254A, Notes 1: Elementary multiplicative number theory

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In analytic number theory, an arithmetic function is simply a function $latex {f: {bf N} rightarrow {bf C}}&fg=000000$ from the natural numbers $latex {{bf N} = {1,2,3,dots}}&fg=000000$ to the real or complex numbers. (One occasionally also considers arithmetic functions taking values in more general rings than $latex {{bf R}}&fg=000000$ or $latex {{bf C}}&fg=000000$, as in this previous blog post, but we will restrict attention here to the classical situation of real or complex arithmetic functions.) Experience has shown that a particularly tractable and relevant class of arithmetic functions for analytic number theory are the multiplicative functions, which are arithmetic functions $latex {f: {bf N} rightarrow {bf C}}&fg=000000$ with the additional property that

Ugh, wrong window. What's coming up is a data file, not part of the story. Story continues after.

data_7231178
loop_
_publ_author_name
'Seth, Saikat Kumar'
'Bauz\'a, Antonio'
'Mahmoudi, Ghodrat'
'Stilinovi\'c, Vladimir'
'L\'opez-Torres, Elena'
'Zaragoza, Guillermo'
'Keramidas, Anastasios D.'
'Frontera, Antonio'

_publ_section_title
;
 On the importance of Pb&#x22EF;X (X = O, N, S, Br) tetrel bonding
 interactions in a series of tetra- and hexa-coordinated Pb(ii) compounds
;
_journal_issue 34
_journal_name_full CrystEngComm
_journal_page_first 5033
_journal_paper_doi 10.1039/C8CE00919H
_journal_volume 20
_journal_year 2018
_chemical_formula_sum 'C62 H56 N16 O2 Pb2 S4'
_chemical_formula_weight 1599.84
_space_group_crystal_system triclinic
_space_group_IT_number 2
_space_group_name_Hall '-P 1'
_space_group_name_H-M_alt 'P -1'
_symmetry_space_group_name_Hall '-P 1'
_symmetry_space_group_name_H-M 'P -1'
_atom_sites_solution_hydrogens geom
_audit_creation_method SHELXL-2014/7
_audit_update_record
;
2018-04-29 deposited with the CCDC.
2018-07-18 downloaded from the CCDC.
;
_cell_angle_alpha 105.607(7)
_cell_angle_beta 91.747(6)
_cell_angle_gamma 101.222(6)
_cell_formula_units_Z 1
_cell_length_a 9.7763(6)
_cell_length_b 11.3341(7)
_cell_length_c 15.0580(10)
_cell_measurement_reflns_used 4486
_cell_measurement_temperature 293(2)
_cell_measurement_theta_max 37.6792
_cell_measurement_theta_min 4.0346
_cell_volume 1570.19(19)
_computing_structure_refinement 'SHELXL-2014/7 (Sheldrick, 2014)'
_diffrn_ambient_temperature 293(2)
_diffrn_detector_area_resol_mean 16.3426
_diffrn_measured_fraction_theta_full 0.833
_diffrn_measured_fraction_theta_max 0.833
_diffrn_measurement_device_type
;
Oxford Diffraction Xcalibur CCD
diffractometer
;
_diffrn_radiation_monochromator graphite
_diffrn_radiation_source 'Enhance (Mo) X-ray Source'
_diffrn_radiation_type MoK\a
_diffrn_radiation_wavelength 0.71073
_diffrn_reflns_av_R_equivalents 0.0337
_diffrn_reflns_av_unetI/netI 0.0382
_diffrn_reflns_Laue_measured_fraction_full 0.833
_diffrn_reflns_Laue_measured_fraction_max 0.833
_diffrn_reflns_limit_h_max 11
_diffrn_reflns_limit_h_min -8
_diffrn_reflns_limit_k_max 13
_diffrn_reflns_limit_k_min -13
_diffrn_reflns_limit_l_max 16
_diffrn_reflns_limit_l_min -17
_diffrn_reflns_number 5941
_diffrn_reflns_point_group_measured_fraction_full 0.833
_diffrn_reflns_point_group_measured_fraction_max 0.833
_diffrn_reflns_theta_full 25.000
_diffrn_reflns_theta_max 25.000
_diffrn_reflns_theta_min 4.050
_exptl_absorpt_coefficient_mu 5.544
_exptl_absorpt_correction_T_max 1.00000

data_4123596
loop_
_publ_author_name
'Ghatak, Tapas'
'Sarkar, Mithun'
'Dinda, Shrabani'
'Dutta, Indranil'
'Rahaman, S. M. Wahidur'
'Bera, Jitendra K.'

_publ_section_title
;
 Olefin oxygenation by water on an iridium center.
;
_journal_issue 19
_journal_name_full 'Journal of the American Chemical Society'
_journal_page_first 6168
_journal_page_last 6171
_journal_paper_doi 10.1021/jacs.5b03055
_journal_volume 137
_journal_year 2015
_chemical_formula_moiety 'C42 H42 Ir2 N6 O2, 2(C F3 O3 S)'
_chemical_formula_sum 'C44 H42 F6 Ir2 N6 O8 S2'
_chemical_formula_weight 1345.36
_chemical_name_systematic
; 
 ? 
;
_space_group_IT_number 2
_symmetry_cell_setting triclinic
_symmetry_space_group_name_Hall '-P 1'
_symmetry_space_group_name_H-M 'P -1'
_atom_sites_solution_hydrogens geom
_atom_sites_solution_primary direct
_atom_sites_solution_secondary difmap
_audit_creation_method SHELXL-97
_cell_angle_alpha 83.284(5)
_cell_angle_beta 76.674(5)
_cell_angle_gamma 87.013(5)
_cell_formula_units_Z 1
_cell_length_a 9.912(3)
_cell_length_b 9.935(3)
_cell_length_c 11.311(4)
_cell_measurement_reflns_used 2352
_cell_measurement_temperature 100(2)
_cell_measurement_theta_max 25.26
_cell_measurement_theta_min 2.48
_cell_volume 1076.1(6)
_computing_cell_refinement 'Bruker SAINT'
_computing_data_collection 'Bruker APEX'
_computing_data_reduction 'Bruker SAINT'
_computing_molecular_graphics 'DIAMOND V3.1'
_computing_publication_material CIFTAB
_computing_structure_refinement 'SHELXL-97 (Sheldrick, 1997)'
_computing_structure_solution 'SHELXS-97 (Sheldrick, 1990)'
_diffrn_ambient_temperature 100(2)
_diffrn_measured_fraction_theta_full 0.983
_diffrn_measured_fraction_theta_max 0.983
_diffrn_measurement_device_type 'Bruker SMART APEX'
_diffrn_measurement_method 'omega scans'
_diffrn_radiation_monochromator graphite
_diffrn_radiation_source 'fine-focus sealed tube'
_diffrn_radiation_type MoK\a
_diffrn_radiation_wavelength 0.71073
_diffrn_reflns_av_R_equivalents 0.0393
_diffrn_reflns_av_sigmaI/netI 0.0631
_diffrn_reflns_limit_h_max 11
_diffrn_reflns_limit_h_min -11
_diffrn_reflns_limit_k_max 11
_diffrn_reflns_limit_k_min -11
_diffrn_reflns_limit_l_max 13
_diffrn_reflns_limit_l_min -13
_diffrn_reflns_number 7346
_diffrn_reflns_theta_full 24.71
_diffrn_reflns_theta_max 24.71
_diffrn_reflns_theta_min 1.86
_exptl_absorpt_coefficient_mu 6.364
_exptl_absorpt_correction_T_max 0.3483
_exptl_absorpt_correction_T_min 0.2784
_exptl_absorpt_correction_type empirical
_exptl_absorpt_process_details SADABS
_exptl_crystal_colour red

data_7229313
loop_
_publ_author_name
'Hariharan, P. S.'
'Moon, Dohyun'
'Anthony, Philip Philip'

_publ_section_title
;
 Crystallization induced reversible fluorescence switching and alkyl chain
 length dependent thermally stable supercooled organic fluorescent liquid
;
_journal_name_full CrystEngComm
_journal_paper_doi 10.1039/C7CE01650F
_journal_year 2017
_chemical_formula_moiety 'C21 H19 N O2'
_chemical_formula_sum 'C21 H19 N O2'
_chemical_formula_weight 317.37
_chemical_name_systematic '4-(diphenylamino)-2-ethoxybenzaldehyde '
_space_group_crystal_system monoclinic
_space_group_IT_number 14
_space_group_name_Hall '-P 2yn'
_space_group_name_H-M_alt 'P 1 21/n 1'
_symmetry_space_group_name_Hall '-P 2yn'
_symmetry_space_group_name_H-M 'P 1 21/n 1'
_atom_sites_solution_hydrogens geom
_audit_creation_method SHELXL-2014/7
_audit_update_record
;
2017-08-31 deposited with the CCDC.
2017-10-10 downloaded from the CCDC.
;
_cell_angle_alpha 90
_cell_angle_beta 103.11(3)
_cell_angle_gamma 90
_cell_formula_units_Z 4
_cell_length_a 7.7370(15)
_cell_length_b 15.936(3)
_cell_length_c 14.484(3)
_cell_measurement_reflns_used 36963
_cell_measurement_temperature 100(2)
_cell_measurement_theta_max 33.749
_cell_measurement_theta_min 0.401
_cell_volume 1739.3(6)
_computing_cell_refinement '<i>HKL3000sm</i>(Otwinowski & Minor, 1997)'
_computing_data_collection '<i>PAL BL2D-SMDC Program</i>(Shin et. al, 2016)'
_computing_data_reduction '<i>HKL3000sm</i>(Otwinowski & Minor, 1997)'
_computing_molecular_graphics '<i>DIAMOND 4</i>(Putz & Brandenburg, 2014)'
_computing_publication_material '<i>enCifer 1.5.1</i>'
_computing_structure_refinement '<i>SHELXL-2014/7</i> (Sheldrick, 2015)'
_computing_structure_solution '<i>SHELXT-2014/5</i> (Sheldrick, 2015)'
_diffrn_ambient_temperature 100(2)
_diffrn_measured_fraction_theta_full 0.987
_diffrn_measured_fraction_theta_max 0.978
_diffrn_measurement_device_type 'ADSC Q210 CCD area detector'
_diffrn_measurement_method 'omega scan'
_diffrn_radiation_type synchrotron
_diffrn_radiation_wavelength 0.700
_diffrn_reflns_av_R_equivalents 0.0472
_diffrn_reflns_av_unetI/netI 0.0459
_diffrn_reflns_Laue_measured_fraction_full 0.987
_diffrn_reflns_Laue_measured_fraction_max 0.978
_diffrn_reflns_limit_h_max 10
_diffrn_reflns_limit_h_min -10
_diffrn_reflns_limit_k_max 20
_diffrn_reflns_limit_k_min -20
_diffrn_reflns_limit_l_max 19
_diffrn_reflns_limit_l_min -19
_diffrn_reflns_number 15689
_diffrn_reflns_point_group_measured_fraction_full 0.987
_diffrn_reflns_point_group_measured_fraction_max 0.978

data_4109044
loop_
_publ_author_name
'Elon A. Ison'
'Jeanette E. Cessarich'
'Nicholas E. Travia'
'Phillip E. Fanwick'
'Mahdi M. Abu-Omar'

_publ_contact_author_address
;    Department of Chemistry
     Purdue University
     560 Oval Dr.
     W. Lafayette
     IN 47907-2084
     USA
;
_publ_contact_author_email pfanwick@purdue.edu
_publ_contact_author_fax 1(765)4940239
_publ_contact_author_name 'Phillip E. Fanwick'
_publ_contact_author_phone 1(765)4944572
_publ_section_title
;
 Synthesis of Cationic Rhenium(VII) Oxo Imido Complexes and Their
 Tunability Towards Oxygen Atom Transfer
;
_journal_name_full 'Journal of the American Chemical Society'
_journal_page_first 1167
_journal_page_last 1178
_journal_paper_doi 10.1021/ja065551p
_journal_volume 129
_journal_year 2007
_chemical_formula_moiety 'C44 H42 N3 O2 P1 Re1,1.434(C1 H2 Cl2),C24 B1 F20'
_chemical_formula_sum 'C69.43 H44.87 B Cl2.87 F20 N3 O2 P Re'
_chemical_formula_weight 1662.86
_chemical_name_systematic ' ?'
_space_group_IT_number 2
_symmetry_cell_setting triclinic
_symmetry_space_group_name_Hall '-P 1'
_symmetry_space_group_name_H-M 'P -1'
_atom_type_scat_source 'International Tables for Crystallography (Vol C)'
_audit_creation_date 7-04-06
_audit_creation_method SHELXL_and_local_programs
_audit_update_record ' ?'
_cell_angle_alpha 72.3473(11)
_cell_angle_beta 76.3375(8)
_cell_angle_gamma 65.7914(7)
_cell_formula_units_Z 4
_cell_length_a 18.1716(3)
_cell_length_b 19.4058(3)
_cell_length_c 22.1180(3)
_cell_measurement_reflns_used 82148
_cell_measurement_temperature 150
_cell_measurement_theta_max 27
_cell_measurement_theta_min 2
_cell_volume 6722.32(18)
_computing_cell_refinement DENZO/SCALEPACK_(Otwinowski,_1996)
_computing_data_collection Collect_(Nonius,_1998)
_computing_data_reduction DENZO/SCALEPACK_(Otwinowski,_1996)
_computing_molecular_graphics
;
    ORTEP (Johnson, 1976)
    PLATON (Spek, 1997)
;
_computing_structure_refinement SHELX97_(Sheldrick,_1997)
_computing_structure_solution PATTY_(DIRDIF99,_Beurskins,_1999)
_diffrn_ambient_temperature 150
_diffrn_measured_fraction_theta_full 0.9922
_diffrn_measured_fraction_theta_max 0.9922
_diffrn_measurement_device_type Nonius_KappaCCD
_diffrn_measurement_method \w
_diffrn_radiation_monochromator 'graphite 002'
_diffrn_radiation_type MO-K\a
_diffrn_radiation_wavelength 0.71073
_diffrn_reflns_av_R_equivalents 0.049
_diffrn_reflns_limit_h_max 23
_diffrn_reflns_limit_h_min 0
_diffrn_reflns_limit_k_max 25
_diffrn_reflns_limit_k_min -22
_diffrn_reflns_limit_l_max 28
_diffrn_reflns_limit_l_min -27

$latex displaystyle f(nm) = f(n) f(m) (1)&fg=000000$

whenever $latex {n,m in{bf N}}&fg=000000$ are coprime. (One also considers arithmetic functions that are not genuinely multiplicative, such as the logarithm function $latex {L(n) := log n}&fg=000000$ or the

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